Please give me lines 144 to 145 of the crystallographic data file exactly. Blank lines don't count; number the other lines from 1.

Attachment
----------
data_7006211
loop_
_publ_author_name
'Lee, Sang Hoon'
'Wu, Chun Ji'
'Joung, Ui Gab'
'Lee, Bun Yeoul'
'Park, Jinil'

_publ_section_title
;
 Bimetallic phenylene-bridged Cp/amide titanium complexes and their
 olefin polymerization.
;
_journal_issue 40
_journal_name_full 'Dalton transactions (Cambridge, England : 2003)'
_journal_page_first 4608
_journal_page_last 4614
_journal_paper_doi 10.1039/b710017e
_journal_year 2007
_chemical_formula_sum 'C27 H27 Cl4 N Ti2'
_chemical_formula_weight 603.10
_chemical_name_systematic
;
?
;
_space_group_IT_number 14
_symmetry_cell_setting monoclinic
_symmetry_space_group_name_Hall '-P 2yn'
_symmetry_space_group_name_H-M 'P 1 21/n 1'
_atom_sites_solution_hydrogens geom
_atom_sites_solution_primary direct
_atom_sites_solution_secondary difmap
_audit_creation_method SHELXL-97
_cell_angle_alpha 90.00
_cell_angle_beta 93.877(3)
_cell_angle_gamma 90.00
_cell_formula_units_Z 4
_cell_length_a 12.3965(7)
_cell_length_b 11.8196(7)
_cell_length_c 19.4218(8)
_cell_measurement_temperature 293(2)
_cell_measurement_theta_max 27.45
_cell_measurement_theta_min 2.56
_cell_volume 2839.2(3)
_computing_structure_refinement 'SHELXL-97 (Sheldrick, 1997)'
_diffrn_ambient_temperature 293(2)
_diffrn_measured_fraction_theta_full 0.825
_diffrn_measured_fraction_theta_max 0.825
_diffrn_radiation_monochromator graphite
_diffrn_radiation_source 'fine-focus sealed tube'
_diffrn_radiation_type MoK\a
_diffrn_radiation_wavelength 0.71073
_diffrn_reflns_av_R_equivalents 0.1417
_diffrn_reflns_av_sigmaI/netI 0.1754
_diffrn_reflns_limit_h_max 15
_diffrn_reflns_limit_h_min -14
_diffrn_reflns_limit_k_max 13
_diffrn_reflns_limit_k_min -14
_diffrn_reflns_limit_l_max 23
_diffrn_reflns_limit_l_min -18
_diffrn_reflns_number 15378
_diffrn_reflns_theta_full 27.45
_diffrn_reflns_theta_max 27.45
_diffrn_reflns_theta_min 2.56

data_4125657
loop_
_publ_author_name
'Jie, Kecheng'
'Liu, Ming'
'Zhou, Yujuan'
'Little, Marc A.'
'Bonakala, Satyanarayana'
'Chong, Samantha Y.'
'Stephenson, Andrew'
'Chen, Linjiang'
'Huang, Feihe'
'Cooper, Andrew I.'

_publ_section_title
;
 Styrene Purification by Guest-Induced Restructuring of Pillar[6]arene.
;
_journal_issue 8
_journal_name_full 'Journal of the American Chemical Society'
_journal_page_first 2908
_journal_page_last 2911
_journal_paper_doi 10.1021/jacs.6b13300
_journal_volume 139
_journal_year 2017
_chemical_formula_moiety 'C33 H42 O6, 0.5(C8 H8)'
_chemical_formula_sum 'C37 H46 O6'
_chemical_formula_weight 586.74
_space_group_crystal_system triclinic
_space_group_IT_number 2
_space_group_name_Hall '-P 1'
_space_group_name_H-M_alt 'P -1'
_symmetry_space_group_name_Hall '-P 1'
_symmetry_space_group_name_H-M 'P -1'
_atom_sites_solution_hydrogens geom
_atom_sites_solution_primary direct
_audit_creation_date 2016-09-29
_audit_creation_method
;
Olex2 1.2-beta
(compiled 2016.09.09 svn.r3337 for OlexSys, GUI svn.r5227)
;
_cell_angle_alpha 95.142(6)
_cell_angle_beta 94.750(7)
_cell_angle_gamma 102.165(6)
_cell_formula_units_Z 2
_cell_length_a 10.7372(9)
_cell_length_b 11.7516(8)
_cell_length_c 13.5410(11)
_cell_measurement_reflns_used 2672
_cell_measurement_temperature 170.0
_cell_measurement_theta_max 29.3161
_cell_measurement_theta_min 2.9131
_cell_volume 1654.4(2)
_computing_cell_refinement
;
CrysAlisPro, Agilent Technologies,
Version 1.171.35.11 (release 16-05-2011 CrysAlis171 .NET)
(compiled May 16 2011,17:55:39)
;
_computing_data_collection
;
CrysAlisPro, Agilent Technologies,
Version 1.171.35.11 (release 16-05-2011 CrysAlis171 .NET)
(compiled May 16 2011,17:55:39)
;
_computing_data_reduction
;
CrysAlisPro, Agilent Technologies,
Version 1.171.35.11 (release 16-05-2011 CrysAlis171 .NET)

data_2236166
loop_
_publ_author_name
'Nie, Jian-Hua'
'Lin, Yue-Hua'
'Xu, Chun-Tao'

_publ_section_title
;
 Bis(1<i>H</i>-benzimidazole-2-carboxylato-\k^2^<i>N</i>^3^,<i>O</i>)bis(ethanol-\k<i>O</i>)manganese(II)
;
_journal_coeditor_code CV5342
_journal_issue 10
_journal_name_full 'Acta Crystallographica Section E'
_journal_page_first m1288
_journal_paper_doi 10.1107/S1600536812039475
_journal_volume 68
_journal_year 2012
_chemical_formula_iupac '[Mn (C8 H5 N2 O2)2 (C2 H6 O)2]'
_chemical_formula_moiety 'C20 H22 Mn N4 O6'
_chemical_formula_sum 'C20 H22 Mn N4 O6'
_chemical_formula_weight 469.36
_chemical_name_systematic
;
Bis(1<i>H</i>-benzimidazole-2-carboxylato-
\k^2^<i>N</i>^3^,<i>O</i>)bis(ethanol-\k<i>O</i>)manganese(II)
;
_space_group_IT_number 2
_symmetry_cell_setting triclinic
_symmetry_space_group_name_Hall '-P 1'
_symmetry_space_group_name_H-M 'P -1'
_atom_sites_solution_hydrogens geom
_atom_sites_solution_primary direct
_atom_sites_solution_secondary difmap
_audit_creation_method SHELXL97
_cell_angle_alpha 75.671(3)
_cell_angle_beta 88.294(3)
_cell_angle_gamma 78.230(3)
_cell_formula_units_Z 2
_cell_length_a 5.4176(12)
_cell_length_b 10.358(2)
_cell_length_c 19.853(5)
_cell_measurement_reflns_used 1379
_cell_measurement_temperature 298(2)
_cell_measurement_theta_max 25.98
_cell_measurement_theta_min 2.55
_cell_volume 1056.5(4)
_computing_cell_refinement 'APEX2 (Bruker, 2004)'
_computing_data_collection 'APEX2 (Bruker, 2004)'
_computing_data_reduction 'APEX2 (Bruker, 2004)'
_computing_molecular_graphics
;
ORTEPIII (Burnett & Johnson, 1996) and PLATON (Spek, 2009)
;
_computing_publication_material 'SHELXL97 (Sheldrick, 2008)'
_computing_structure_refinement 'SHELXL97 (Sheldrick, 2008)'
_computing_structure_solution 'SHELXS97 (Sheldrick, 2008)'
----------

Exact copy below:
_journal_coeditor_code CV5342
_journal_issue 10